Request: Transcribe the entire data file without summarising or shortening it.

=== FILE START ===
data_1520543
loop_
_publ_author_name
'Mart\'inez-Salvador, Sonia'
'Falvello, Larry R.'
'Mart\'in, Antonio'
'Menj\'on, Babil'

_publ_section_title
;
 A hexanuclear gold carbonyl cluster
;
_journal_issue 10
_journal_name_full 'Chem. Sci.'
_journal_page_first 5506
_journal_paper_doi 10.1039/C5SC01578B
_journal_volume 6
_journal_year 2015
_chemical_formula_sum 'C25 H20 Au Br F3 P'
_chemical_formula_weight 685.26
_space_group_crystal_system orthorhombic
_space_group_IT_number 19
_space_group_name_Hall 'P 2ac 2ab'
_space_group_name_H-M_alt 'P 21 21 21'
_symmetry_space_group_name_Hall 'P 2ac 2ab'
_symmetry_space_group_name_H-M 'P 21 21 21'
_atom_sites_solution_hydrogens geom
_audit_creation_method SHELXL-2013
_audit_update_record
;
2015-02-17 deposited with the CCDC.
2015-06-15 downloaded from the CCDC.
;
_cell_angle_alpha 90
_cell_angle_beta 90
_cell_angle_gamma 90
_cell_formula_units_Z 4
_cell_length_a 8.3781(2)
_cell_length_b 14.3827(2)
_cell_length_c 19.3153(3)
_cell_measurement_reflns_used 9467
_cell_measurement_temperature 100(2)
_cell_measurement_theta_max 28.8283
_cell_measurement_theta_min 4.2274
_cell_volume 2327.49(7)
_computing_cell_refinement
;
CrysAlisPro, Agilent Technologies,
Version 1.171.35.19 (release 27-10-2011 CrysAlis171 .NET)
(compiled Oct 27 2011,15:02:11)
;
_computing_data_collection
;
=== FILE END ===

data_1520543
loop_
_publ_author_name
'Mart\'inez-Salvador, Sonia'
'Falvello, Larry R.'
'Mart\'in, Antonio'
'Menj\'on, Babil'

_publ_section_title
;
 A hexanuclear gold carbonyl cluster
;
_journal_issue 10
_journal_name_full 'Chem. Sci.'
_journal_page_first 5506
_journal_paper_doi 10.1039/C5SC01578B
_journal_volume 6
_journal_year 2015
_chemical_formula_sum 'C25 H20 Au Br F3 P'
_chemical_formula_weight 685.26
_space_group_crystal_system orthorhombic
_space_group_IT_number 19
_space_group_name_Hall 'P 2ac 2ab'
_space_group_name_H-M_alt 'P 21 21 21'
_symmetry_space_group_name_Hall 'P 2ac 2ab'
_symmetry_space_group_name_H-M 'P 21 21 21'
_atom_sites_solution_hydrogens geom
_audit_creation_method SHELXL-2013
_audit_update_record
;
2015-02-17 deposited with the CCDC.
2015-06-15 downloaded from the CCDC.
;
_cell_angle_alpha 90
_cell_angle_beta 90
_cell_angle_gamma 90
_cell_formula_units_Z 4
_cell_length_a 8.3781(2)
_cell_length_b 14.3827(2)
_cell_length_c 19.3153(3)
_cell_measurement_reflns_used 9467
_cell_measurement_temperature 100(2)
_cell_measurement_theta_max 28.8283
_cell_measurement_theta_min 4.2274
_cell_volume 2327.49(7)
_computing_cell_refinement
;
CrysAlisPro, Agilent Technologies,
Version 1.171.35.19 (release 27-10-2011 CrysAlis171 .NET)
(compiled Oct 27 2011,15:02:11)
;
_computing_data_collection
;